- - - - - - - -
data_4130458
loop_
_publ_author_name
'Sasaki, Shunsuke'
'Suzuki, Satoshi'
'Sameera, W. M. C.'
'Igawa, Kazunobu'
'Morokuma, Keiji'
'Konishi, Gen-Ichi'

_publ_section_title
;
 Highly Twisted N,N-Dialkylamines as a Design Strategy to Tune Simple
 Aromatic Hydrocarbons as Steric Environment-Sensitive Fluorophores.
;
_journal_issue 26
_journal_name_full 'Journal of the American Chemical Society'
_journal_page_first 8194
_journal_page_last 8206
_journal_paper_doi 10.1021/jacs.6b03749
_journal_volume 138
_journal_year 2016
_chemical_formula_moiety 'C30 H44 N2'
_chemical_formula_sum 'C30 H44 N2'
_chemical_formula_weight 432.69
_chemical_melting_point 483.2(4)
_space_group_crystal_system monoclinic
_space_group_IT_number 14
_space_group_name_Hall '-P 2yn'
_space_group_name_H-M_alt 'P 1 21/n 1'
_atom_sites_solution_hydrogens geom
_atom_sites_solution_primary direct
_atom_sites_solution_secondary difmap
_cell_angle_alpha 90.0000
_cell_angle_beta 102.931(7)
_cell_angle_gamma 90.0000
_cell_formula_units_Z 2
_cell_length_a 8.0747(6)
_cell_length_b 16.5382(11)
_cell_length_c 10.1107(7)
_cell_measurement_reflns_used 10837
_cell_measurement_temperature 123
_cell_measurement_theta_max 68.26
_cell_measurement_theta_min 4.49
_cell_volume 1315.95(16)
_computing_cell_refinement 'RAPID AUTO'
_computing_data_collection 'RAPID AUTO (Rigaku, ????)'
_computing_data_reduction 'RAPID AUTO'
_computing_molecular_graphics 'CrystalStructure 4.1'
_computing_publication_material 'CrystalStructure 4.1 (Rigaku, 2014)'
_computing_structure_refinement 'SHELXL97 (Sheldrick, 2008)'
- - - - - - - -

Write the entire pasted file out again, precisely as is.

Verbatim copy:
data_4130458
loop_
_publ_author_name
'Sasaki, Shunsuke'
'Suzuki, Satoshi'
'Sameera, W. M. C.'
'Igawa, Kazunobu'
'Morokuma, Keiji'
'Konishi, Gen-Ichi'

_publ_section_title
;
 Highly Twisted N,N-Dialkylamines as a Design Strategy to Tune Simple
 Aromatic Hydrocarbons as Steric Environment-Sensitive Fluorophores.
;
_journal_issue 26
_journal_name_full 'Journal of the American Chemical Society'
_journal_page_first 8194
_journal_page_last 8206
_journal_paper_doi 10.1021/jacs.6b03749
_journal_volume 138
_journal_year 2016
_chemical_formula_moiety 'C30 H44 N2'
_chemical_formula_sum 'C30 H44 N2'
_chemical_formula_weight 432.69
_chemical_melting_point 483.2(4)
_space_group_crystal_system monoclinic
_space_group_IT_number 14
_space_group_name_Hall '-P 2yn'
_space_group_name_H-M_alt 'P 1 21/n 1'
_atom_sites_solution_hydrogens geom
_atom_sites_solution_primary direct
_atom_sites_solution_secondary difmap
_cell_angle_alpha 90.0000
_cell_angle_beta 102.931(7)
_cell_angle_gamma 90.0000
_cell_formula_units_Z 2
_cell_length_a 8.0747(6)
_cell_length_b 16.5382(11)
_cell_length_c 10.1107(7)
_cell_measurement_reflns_used 10837
_cell_measurement_temperature 123
_cell_measurement_theta_max 68.26
_cell_measurement_theta_min 4.49
_cell_volume 1315.95(16)
_computing_cell_refinement 'RAPID AUTO'
_computing_data_collection 'RAPID AUTO (Rigaku, ????)'
_computing_data_reduction 'RAPID AUTO'
_computing_molecular_graphics 'CrystalStructure 4.1'
_computing_publication_material 'CrystalStructure 4.1 (Rigaku, 2014)'
_computing_structure_refinement 'SHELXL97 (Sheldrick, 2008)'